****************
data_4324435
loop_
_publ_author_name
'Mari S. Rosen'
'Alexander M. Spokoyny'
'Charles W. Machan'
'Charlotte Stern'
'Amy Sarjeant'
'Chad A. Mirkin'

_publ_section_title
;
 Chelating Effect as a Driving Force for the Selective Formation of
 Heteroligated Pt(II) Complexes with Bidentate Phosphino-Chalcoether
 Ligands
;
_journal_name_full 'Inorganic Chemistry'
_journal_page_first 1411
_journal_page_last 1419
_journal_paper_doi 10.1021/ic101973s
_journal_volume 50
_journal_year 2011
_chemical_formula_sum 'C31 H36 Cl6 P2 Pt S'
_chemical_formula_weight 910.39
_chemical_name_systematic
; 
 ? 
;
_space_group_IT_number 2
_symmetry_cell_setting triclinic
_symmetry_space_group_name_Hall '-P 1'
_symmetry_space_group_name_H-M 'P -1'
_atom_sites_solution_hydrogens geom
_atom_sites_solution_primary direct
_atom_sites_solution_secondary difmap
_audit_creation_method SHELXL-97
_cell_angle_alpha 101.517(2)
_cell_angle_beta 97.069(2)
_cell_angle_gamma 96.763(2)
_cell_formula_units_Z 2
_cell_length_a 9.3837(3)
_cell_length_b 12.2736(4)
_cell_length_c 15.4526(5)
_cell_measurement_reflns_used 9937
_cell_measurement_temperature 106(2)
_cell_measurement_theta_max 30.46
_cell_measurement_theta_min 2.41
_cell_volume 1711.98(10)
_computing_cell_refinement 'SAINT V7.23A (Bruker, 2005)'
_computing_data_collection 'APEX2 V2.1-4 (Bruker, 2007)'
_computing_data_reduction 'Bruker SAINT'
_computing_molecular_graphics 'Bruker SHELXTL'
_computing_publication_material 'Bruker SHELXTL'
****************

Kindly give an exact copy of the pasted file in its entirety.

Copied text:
data_4324435
loop_
_publ_author_name
'Mari S. Rosen'
'Alexander M. Spokoyny'
'Charles W. Machan'
'Charlotte Stern'
'Amy Sarjeant'
'Chad A. Mirkin'

_publ_section_title
;
 Chelating Effect as a Driving Force for the Selective Formation of
 Heteroligated Pt(II) Complexes with Bidentate Phosphino-Chalcoether
 Ligands
;
_journal_name_full 'Inorganic Chemistry'
_journal_page_first 1411
_journal_page_last 1419
_journal_paper_doi 10.1021/ic101973s
_journal_volume 50
_journal_year 2011
_chemical_formula_sum 'C31 H36 Cl6 P2 Pt S'
_chemical_formula_weight 910.39
_chemical_name_systematic
; 
 ? 
;
_space_group_IT_number 2
_symmetry_cell_setting triclinic
_symmetry_space_group_name_Hall '-P 1'
_symmetry_space_group_name_H-M 'P -1'
_atom_sites_solution_hydrogens geom
_atom_sites_solution_primary direct
_atom_sites_solution_secondary difmap
_audit_creation_method SHELXL-97
_cell_angle_alpha 101.517(2)
_cell_angle_beta 97.069(2)
_cell_angle_gamma 96.763(2)
_cell_formula_units_Z 2
_cell_length_a 9.3837(3)
_cell_length_b 12.2736(4)
_cell_length_c 15.4526(5)
_cell_measurement_reflns_used 9937
_cell_measurement_temperature 106(2)
_cell_measurement_theta_max 30.46
_cell_measurement_theta_min 2.41
_cell_volume 1711.98(10)
_computing_cell_refinement 'SAINT V7.23A (Bruker, 2005)'
_computing_data_collection 'APEX2 V2.1-4 (Bruker, 2007)'
_computing_data_reduction 'Bruker SAINT'
_computing_molecular_graphics 'Bruker SHELXTL'
_computing_publication_material 'Bruker SHELXTL'